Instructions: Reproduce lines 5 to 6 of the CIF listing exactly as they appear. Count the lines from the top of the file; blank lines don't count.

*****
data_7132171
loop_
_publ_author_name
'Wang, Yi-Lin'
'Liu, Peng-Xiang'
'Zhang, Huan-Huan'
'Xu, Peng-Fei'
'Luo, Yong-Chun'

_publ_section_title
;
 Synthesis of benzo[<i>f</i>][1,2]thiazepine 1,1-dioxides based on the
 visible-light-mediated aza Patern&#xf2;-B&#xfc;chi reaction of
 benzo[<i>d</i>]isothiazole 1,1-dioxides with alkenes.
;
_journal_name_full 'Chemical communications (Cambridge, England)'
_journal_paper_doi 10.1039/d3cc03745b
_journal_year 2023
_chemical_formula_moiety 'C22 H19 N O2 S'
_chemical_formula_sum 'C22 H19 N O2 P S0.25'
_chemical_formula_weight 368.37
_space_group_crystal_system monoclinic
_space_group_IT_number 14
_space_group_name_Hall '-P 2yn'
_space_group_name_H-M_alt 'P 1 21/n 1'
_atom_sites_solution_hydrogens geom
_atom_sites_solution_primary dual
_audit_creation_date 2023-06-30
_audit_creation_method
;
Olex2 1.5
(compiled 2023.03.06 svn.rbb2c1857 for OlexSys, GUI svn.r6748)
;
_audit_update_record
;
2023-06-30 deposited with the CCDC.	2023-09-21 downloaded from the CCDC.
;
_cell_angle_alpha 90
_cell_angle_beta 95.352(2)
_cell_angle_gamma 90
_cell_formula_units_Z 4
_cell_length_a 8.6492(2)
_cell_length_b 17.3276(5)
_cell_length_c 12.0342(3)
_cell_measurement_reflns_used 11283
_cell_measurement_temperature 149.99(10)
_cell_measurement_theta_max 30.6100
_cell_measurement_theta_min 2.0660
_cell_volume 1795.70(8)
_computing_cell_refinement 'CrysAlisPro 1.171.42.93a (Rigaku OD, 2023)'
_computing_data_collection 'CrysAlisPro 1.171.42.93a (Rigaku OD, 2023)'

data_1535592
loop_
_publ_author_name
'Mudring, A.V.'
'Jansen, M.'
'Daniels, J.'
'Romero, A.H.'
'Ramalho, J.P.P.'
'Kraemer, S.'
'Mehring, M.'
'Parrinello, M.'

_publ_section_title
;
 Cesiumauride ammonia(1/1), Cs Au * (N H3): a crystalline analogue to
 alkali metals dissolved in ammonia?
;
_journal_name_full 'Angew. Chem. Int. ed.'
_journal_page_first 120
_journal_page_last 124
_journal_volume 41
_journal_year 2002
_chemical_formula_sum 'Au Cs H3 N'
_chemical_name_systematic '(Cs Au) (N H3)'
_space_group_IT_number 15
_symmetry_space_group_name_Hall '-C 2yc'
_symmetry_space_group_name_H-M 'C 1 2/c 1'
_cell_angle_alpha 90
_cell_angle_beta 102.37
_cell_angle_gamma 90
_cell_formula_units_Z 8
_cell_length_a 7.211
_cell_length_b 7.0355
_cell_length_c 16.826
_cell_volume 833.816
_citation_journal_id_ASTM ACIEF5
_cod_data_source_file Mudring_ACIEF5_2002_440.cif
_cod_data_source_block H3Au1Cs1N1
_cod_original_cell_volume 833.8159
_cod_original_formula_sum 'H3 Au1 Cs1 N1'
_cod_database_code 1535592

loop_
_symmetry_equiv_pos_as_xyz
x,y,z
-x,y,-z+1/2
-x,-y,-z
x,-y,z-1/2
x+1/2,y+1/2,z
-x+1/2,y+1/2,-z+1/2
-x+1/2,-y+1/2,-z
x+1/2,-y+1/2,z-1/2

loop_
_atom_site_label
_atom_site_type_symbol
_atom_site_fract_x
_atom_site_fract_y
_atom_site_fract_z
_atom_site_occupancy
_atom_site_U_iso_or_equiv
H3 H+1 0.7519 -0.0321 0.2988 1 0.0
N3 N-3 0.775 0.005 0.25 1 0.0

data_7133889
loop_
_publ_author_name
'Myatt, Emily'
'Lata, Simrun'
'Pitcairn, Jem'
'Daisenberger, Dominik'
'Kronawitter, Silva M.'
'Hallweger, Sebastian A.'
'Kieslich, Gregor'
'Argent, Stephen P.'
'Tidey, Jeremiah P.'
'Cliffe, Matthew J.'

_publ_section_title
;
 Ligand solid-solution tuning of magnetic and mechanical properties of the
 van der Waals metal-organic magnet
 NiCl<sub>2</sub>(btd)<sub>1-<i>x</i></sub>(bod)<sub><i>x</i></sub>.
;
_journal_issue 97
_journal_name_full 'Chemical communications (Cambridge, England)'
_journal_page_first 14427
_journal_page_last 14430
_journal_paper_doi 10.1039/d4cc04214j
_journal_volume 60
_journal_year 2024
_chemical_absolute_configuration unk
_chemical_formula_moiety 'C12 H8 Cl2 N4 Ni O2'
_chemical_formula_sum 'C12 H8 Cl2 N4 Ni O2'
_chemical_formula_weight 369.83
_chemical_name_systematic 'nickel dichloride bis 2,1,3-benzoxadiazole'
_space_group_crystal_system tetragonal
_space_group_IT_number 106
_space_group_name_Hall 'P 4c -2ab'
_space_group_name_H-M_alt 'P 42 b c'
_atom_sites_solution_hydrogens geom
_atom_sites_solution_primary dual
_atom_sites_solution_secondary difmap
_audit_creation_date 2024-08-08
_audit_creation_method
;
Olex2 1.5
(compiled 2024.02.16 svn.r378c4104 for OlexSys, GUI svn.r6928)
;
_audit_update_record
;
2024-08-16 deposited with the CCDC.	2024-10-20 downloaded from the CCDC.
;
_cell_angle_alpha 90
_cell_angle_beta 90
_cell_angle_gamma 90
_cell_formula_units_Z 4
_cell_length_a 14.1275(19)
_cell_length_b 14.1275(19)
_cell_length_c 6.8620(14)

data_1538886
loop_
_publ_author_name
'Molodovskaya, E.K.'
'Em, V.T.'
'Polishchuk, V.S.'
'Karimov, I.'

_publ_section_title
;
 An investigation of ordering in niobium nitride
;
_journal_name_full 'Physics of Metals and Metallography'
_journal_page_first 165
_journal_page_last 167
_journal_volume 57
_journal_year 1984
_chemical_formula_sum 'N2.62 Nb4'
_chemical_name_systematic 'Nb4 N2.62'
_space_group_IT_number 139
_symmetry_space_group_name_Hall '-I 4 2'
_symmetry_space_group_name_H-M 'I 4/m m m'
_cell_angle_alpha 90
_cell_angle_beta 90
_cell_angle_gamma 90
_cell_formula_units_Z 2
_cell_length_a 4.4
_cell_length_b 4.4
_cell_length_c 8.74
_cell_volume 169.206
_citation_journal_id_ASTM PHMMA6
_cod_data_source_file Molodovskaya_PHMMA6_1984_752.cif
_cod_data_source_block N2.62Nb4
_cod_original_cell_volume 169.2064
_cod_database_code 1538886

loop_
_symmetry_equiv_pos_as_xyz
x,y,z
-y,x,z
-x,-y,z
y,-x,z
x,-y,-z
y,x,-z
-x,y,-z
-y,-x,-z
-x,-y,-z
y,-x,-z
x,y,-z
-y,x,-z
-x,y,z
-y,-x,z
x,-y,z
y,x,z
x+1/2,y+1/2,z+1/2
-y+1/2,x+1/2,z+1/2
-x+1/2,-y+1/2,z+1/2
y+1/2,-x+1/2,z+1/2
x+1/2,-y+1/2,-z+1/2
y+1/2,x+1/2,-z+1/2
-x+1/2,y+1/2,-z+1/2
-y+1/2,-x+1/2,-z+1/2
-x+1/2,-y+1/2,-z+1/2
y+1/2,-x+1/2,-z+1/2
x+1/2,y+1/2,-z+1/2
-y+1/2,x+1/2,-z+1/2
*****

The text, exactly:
'Liu, Peng-Xiang'
'Zhang, Huan-Huan'